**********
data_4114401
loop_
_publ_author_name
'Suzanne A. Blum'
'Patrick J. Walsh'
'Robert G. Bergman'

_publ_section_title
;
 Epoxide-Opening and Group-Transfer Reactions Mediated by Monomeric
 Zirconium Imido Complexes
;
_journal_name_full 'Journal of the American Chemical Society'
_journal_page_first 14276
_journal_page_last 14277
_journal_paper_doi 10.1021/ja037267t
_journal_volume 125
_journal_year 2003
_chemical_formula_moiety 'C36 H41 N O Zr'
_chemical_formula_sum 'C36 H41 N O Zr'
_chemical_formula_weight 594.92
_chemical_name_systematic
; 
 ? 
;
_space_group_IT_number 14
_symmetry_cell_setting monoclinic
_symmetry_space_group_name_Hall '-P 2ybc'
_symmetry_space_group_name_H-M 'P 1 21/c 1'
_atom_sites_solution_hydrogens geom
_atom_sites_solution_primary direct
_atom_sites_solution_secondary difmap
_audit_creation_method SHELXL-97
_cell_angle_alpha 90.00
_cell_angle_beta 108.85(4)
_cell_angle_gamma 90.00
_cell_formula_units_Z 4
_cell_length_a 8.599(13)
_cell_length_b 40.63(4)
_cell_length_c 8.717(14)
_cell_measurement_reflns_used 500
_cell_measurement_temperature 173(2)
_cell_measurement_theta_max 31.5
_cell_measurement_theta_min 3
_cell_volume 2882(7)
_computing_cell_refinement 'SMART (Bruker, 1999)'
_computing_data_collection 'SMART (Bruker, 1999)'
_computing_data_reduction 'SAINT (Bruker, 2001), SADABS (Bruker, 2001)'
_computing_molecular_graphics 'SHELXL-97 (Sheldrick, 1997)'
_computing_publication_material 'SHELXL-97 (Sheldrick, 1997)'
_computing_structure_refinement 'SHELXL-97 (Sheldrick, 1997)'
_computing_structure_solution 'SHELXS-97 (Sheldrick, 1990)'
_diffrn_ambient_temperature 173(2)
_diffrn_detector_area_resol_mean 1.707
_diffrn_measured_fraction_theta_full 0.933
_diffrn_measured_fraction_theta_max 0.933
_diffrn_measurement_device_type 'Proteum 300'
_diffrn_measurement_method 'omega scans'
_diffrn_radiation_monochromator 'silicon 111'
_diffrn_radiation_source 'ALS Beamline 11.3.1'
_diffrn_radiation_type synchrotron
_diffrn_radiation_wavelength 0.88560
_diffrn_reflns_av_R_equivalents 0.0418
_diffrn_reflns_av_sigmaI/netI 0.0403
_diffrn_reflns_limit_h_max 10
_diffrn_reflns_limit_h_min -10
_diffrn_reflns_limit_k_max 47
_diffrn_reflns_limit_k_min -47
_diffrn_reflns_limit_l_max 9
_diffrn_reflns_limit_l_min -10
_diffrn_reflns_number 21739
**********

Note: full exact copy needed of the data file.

data_4114401
loop_
_publ_author_name
'Suzanne A. Blum'
'Patrick J. Walsh'
'Robert G. Bergman'

_publ_section_title
;
 Epoxide-Opening and Group-Transfer Reactions Mediated by Monomeric
 Zirconium Imido Complexes
;
_journal_name_full 'Journal of the American Chemical Society'
_journal_page_first 14276
_journal_page_last 14277
_journal_paper_doi 10.1021/ja037267t
_journal_volume 125
_journal_year 2003
_chemical_formula_moiety 'C36 H41 N O Zr'
_chemical_formula_sum 'C36 H41 N O Zr'
_chemical_formula_weight 594.92
_chemical_name_systematic
; 
 ? 
;
_space_group_IT_number 14
_symmetry_cell_setting monoclinic
_symmetry_space_group_name_Hall '-P 2ybc'
_symmetry_space_group_name_H-M 'P 1 21/c 1'
_atom_sites_solution_hydrogens geom
_atom_sites_solution_primary direct
_atom_sites_solution_secondary difmap
_audit_creation_method SHELXL-97
_cell_angle_alpha 90.00
_cell_angle_beta 108.85(4)
_cell_angle_gamma 90.00
_cell_formula_units_Z 4
_cell_length_a 8.599(13)
_cell_length_b 40.63(4)
_cell_length_c 8.717(14)
_cell_measurement_reflns_used 500
_cell_measurement_temperature 173(2)
_cell_measurement_theta_max 31.5
_cell_measurement_theta_min 3
_cell_volume 2882(7)
_computing_cell_refinement 'SMART (Bruker, 1999)'
_computing_data_collection 'SMART (Bruker, 1999)'
_computing_data_reduction 'SAINT (Bruker, 2001), SADABS (Bruker, 2001)'
_computing_molecular_graphics 'SHELXL-97 (Sheldrick, 1997)'
_computing_publication_material 'SHELXL-97 (Sheldrick, 1997)'
_computing_structure_refinement 'SHELXL-97 (Sheldrick, 1997)'
_computing_structure_solution 'SHELXS-97 (Sheldrick, 1990)'
_diffrn_ambient_temperature 173(2)
_diffrn_detector_area_resol_mean 1.707
_diffrn_measured_fraction_theta_full 0.933
_diffrn_measured_fraction_theta_max 0.933
_diffrn_measurement_device_type 'Proteum 300'
_diffrn_measurement_method 'omega scans'
_diffrn_radiation_monochromator 'silicon 111'
_diffrn_radiation_source 'ALS Beamline 11.3.1'
_diffrn_radiation_type synchrotron
_diffrn_radiation_wavelength 0.88560
_diffrn_reflns_av_R_equivalents 0.0418
_diffrn_reflns_av_sigmaI/netI 0.0403
_diffrn_reflns_limit_h_max 10
_diffrn_reflns_limit_h_min -10
_diffrn_reflns_limit_k_max 47
_diffrn_reflns_limit_k_min -47
_diffrn_reflns_limit_l_max 9
_diffrn_reflns_limit_l_min -10
_diffrn_reflns_number 21739